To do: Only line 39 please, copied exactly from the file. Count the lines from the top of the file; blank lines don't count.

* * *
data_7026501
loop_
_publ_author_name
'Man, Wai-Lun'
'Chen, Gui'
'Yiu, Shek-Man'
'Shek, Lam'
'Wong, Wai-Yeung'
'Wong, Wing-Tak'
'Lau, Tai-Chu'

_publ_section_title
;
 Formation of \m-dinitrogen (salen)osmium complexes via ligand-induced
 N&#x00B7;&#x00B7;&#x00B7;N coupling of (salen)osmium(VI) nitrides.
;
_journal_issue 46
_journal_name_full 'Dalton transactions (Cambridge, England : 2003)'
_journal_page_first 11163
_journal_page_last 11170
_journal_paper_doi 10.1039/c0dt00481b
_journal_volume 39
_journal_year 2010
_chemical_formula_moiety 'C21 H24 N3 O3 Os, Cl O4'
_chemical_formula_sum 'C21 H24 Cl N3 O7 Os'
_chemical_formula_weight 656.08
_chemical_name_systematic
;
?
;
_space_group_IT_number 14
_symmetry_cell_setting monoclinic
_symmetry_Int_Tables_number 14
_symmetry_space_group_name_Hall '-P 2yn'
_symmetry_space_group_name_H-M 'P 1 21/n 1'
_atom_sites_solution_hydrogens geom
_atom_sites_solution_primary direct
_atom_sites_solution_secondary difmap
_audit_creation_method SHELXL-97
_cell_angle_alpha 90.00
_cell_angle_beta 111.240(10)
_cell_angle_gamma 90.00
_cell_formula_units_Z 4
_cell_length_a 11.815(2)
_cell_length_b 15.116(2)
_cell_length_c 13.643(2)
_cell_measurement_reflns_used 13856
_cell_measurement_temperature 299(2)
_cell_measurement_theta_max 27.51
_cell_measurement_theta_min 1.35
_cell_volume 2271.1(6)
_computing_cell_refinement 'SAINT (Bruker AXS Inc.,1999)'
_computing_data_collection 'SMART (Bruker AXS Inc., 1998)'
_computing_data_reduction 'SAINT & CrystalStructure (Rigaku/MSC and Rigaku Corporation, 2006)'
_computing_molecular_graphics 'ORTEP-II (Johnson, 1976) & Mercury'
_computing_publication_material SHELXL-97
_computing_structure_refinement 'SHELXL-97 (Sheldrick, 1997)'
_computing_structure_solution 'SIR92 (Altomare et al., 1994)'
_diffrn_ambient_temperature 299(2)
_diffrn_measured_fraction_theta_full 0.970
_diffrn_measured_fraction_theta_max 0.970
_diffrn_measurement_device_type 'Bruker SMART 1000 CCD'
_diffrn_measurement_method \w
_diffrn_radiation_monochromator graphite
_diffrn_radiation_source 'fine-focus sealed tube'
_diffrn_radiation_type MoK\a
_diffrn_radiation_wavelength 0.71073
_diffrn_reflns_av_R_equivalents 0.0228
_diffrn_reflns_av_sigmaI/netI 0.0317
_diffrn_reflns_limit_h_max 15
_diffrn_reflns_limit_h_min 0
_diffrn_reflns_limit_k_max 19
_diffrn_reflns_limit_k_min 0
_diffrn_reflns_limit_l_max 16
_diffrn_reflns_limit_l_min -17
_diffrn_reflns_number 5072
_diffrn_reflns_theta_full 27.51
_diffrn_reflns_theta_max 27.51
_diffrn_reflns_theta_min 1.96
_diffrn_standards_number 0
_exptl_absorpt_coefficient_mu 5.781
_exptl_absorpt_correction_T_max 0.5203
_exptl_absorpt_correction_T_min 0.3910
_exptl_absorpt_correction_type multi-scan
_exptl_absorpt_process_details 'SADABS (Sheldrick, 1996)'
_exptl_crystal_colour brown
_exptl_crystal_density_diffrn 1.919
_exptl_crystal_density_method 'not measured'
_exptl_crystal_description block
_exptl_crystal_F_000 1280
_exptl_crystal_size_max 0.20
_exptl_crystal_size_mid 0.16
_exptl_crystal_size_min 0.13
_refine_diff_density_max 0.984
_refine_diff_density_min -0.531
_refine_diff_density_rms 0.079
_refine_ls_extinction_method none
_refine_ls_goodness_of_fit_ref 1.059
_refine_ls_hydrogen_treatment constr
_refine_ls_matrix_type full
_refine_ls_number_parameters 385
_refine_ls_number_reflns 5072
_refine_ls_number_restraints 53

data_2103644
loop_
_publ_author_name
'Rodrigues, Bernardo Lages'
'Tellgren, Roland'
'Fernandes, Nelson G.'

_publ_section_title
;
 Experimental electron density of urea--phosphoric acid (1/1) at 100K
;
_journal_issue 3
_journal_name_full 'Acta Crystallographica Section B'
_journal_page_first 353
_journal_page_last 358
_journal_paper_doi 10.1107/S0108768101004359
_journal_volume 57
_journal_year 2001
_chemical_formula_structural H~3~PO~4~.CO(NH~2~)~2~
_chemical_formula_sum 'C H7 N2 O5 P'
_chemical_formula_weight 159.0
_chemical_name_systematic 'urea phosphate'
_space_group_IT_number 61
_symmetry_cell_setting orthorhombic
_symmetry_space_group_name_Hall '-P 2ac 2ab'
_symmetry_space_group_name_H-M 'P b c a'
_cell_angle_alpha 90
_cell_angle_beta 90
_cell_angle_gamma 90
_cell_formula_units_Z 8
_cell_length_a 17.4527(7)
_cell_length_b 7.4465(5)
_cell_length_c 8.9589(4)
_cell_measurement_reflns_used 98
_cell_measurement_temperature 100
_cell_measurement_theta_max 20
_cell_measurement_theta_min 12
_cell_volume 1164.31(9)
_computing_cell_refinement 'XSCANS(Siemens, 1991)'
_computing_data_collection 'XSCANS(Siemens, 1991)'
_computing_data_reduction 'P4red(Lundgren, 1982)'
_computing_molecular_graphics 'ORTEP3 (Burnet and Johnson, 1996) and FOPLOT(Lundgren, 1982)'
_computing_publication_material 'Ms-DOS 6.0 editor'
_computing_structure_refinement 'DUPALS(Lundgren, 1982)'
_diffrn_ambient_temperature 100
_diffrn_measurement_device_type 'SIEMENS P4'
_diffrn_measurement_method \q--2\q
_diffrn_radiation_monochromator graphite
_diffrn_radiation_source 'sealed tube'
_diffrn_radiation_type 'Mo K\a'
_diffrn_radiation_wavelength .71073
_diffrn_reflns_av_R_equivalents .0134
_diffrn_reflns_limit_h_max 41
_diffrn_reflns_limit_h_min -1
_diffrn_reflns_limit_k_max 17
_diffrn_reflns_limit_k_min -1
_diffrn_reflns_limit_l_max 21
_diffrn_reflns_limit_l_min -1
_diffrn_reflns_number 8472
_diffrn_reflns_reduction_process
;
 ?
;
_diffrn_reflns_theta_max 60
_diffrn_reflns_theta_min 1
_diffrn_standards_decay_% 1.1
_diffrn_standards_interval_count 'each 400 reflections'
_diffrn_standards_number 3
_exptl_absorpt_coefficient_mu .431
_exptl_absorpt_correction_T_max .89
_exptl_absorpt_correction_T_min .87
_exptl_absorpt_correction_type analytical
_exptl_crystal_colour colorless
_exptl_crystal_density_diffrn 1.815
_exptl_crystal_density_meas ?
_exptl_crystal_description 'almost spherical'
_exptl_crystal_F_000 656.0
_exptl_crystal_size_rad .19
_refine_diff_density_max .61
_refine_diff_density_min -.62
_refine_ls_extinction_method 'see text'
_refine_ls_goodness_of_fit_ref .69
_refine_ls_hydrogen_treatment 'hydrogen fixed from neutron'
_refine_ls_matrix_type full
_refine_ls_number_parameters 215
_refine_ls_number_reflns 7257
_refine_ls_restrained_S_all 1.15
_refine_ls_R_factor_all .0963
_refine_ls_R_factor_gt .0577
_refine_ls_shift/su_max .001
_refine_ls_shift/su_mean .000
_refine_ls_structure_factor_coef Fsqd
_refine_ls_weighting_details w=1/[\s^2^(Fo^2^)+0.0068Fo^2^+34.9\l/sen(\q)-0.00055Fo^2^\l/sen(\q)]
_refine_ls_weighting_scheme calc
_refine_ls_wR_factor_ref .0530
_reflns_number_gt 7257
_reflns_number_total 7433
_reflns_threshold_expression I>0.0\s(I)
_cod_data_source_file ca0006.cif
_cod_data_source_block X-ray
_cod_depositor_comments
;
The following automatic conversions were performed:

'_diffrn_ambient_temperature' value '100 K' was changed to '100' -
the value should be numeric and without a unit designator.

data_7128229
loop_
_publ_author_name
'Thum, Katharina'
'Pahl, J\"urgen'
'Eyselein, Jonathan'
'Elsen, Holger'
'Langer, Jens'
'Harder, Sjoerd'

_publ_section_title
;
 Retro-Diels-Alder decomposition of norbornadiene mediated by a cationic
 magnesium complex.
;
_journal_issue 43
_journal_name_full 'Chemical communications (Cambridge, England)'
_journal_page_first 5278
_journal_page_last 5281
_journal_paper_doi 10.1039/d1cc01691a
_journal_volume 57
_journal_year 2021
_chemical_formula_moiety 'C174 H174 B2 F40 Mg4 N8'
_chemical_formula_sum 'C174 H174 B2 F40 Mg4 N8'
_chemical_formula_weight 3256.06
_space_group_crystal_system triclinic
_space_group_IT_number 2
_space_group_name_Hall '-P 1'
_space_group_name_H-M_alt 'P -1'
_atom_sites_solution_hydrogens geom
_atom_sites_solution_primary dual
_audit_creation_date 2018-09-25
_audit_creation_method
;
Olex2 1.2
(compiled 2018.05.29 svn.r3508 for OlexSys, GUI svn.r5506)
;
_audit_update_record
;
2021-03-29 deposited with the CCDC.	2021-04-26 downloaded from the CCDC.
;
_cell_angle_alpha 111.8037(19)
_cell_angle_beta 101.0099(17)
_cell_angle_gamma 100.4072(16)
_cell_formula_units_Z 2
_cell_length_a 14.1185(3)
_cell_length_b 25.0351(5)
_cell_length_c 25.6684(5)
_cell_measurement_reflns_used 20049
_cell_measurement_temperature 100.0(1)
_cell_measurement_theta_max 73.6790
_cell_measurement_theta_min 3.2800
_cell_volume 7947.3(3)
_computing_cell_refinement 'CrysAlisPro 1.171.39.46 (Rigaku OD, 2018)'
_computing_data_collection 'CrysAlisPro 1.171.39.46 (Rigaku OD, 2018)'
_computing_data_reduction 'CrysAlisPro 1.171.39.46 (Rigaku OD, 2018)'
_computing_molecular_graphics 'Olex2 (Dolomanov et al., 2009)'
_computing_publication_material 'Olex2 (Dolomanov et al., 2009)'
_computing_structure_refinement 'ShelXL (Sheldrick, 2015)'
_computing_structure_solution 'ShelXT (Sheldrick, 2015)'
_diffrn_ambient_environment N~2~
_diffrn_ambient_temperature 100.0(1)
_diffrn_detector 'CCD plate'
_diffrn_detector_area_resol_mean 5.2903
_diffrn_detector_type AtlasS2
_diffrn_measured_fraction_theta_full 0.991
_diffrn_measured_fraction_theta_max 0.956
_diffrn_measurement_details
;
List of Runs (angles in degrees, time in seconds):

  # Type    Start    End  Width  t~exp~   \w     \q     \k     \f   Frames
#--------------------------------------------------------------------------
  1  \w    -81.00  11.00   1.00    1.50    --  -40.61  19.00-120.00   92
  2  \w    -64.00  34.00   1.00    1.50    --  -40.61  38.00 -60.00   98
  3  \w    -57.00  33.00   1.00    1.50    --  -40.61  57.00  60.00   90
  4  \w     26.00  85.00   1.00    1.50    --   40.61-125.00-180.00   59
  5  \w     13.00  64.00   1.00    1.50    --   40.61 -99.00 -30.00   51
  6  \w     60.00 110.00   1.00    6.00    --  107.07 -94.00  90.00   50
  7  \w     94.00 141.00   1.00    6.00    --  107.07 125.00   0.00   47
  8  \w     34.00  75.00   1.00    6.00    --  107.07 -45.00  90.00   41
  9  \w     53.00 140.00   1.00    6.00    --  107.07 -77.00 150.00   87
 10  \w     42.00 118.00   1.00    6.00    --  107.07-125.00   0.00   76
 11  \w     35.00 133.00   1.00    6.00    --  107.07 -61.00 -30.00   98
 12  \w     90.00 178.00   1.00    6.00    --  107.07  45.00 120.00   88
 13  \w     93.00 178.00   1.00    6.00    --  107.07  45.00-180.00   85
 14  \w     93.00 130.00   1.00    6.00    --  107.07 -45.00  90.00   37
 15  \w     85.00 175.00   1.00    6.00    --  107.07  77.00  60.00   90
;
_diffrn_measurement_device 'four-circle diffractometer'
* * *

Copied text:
_cell_angle_alpha 90.00